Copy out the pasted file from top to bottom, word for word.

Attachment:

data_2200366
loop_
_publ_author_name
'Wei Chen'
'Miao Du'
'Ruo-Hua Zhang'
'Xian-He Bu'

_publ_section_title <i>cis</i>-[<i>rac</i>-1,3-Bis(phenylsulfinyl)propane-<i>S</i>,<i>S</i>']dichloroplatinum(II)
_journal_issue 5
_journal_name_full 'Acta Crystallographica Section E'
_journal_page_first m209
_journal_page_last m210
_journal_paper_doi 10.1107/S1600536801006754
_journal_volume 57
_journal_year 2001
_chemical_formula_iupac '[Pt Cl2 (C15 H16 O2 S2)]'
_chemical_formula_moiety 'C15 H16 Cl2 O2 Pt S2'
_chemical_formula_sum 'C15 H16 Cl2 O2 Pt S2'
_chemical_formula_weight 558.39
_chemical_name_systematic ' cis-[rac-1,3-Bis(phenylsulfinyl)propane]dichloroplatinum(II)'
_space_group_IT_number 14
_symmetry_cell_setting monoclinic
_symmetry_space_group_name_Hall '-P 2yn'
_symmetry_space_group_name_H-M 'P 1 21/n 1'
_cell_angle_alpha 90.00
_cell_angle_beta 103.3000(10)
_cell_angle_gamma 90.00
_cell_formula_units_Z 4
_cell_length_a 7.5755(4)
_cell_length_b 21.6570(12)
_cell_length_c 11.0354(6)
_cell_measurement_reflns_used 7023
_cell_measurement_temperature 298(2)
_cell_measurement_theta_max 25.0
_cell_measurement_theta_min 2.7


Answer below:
data_2200366
loop_
_publ_author_name
'Wei Chen'
'Miao Du'
'Ruo-Hua Zhang'
'Xian-He Bu'

_publ_section_title <i>cis</i>-[<i>rac</i>-1,3-Bis(phenylsulfinyl)propane-<i>S</i>,<i>S</i>']dichloroplatinum(II)
_journal_issue 5
_journal_name_full 'Acta Crystallographica Section E'
_journal_page_first m209
_journal_page_last m210
_journal_paper_doi 10.1107/S1600536801006754
_journal_volume 57
_journal_year 2001
_chemical_formula_iupac '[Pt Cl2 (C15 H16 O2 S2)]'
_chemical_formula_moiety 'C15 H16 Cl2 O2 Pt S2'
_chemical_formula_sum 'C15 H16 Cl2 O2 Pt S2'
_chemical_formula_weight 558.39
_chemical_name_systematic ' cis-[rac-1,3-Bis(phenylsulfinyl)propane]dichloroplatinum(II)'
_space_group_IT_number 14
_symmetry_cell_setting monoclinic
_symmetry_space_group_name_Hall '-P 2yn'
_symmetry_space_group_name_H-M 'P 1 21/n 1'
_cell_angle_alpha 90.00
_cell_angle_beta 103.3000(10)
_cell_angle_gamma 90.00
_cell_formula_units_Z 4
_cell_length_a 7.5755(4)
_cell_length_b 21.6570(12)
_cell_length_c 11.0354(6)
_cell_measurement_reflns_used 7023
_cell_measurement_temperature 298(2)
_cell_measurement_theta_max 25.0
_cell_measurement_theta_min 2.7